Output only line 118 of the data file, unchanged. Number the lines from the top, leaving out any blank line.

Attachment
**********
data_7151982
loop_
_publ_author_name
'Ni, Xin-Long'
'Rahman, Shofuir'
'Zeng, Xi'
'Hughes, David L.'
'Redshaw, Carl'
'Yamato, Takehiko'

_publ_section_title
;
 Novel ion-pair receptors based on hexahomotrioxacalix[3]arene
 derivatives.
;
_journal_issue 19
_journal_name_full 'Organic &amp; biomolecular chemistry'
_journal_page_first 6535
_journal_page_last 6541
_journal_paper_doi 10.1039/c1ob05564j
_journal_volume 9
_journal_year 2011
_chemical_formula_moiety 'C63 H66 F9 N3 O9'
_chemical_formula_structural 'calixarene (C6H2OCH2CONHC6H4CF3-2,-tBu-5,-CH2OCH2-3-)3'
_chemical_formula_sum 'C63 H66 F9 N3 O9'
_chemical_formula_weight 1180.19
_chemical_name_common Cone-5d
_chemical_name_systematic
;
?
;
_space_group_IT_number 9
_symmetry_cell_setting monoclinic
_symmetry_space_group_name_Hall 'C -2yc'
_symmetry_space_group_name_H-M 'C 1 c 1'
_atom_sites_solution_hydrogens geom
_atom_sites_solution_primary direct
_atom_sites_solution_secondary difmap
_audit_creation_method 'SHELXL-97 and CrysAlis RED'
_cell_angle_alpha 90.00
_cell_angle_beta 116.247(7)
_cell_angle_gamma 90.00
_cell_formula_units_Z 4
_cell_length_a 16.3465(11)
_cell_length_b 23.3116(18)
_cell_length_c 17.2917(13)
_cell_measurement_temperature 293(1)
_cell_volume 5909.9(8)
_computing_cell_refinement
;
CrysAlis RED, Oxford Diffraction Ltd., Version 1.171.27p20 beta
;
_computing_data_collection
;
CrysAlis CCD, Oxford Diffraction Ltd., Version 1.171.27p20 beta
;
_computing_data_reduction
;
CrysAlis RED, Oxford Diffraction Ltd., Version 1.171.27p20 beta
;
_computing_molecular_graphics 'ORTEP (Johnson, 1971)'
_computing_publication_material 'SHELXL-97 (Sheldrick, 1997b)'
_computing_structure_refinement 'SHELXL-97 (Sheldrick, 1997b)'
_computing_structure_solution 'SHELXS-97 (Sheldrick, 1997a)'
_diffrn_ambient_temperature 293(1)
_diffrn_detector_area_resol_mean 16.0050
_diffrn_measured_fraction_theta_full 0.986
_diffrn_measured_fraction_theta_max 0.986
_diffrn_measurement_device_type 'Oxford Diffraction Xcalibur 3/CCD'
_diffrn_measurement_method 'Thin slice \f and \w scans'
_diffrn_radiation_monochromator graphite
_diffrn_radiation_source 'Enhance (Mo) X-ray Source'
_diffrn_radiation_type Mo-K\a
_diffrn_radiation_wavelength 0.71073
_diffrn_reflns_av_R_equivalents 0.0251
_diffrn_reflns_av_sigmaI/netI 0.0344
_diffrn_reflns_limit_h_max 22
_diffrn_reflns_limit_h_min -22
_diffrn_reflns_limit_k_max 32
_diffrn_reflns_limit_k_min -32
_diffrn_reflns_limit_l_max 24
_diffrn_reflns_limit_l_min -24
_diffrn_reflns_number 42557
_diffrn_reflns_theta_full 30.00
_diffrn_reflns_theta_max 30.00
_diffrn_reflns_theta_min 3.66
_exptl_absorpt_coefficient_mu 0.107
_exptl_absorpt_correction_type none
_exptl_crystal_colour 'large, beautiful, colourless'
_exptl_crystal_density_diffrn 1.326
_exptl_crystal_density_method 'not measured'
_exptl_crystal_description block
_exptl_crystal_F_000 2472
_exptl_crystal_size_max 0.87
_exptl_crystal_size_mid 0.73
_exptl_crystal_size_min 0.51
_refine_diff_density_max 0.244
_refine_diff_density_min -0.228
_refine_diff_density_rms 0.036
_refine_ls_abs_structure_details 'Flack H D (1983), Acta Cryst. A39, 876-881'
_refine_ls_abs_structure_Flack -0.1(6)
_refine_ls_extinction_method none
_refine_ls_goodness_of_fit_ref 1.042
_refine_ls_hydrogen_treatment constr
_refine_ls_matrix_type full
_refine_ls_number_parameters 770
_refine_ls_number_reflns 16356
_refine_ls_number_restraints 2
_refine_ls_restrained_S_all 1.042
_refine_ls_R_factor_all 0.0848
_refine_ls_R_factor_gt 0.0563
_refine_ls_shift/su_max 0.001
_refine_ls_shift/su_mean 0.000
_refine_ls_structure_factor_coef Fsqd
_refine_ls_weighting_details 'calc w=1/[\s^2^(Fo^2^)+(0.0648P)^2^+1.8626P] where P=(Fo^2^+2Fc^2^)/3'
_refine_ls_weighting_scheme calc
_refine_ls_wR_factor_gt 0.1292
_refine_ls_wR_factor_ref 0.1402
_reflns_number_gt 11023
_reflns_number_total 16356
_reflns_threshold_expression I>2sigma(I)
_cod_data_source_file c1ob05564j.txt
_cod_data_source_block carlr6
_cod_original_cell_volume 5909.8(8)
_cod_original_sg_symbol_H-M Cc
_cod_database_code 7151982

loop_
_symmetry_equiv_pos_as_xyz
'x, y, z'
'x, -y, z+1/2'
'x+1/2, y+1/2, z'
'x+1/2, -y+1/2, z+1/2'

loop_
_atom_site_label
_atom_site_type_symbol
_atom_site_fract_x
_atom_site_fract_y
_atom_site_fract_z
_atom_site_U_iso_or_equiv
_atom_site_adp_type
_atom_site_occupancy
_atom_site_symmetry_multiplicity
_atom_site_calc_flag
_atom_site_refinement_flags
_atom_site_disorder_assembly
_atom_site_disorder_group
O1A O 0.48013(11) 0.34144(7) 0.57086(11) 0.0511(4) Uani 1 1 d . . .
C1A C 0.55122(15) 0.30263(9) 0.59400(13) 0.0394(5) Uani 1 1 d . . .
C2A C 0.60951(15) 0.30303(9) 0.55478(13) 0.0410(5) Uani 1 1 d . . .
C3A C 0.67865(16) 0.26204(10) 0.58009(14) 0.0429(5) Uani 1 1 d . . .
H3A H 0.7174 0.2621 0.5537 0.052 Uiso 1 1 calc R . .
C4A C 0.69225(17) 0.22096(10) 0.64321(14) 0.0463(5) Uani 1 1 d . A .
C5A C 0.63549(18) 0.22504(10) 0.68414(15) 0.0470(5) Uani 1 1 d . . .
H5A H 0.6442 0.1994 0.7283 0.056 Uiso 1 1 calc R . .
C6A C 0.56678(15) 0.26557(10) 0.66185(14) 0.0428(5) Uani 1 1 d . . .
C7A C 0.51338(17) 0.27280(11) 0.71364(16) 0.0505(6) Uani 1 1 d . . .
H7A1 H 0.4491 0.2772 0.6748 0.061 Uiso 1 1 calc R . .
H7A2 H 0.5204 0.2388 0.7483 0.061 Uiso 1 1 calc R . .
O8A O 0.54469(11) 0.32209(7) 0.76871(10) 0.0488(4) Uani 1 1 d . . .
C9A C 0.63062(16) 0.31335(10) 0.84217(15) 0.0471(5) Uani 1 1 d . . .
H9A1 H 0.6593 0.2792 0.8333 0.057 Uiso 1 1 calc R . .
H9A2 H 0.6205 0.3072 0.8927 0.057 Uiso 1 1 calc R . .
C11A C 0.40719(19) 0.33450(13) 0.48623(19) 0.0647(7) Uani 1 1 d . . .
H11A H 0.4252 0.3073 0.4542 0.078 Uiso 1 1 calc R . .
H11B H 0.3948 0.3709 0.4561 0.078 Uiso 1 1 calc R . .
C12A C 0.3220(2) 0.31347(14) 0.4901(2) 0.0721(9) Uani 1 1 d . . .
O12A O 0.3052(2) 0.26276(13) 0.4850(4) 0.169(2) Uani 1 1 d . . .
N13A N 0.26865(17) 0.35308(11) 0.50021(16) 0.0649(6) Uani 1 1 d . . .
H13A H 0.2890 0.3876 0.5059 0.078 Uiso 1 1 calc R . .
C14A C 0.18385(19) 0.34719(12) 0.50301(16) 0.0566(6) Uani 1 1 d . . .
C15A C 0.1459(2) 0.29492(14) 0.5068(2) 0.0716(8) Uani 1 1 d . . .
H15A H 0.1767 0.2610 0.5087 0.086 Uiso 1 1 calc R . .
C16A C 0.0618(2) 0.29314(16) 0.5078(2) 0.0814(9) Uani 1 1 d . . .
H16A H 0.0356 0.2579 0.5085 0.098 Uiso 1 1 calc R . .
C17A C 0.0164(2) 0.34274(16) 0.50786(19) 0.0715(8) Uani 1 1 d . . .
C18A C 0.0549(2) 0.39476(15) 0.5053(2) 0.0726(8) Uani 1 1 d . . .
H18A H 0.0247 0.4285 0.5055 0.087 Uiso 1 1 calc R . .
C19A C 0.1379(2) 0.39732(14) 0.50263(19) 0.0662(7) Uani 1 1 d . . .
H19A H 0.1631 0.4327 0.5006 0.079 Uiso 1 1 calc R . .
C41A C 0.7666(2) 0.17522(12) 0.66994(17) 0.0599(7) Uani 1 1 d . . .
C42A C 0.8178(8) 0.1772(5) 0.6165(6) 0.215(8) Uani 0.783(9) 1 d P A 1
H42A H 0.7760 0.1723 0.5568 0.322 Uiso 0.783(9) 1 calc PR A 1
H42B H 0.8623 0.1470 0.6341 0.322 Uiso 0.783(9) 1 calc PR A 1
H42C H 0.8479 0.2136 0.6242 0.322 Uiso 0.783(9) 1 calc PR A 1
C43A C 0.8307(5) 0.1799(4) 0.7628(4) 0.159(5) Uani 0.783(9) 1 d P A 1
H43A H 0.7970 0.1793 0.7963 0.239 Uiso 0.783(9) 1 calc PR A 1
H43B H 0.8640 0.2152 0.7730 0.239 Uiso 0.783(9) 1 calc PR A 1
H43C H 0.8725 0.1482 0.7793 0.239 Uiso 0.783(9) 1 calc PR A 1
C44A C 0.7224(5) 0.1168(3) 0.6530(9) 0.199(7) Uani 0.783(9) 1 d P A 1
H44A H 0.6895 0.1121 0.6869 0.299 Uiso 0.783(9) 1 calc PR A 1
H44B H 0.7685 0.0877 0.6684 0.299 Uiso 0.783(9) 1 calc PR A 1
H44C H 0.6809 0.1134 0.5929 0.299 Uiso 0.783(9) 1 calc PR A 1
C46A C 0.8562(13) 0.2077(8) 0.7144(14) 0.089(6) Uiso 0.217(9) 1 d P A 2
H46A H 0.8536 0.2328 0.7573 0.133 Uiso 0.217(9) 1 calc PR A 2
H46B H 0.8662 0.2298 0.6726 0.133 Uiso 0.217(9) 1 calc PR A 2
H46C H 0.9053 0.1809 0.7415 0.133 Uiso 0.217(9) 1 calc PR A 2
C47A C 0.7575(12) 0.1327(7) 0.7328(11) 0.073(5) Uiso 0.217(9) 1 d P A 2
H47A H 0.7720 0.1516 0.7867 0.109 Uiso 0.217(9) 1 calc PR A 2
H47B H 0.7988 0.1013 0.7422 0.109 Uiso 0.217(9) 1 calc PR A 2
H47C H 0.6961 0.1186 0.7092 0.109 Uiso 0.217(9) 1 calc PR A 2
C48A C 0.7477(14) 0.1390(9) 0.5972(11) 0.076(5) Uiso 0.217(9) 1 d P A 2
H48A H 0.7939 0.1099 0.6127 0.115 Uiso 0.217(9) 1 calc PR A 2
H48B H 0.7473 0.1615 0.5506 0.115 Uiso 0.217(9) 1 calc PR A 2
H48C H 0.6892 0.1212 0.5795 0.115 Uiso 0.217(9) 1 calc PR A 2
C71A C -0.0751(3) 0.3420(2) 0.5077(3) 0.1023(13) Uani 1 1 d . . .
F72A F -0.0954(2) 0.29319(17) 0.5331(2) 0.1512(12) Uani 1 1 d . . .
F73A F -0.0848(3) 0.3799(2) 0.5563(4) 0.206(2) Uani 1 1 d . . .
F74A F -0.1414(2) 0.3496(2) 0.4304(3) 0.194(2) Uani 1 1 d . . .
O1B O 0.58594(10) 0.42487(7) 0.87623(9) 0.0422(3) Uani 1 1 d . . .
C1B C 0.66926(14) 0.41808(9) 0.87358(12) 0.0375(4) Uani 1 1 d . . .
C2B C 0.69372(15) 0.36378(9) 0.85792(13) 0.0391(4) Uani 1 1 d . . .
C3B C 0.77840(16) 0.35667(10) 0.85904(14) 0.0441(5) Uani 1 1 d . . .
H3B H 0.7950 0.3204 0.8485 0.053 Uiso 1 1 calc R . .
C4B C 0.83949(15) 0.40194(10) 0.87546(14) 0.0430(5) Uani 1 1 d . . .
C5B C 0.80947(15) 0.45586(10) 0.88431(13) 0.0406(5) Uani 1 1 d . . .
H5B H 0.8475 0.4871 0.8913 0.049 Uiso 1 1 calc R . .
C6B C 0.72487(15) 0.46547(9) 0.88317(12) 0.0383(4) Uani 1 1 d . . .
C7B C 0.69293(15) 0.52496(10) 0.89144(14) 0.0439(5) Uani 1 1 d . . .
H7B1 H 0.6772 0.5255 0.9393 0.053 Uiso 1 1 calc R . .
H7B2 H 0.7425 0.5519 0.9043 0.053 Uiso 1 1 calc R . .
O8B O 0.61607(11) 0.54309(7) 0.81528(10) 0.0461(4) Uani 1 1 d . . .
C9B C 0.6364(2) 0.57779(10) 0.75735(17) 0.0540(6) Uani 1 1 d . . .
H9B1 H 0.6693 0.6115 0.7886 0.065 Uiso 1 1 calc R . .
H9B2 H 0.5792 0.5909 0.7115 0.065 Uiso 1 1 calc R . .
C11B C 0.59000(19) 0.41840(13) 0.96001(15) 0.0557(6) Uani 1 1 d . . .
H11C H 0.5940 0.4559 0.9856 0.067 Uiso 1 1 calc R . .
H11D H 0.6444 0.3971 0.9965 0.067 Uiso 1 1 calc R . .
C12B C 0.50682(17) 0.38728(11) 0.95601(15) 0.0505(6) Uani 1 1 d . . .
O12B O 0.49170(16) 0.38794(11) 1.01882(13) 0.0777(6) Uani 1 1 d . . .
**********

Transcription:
_reflns_number_gt 11023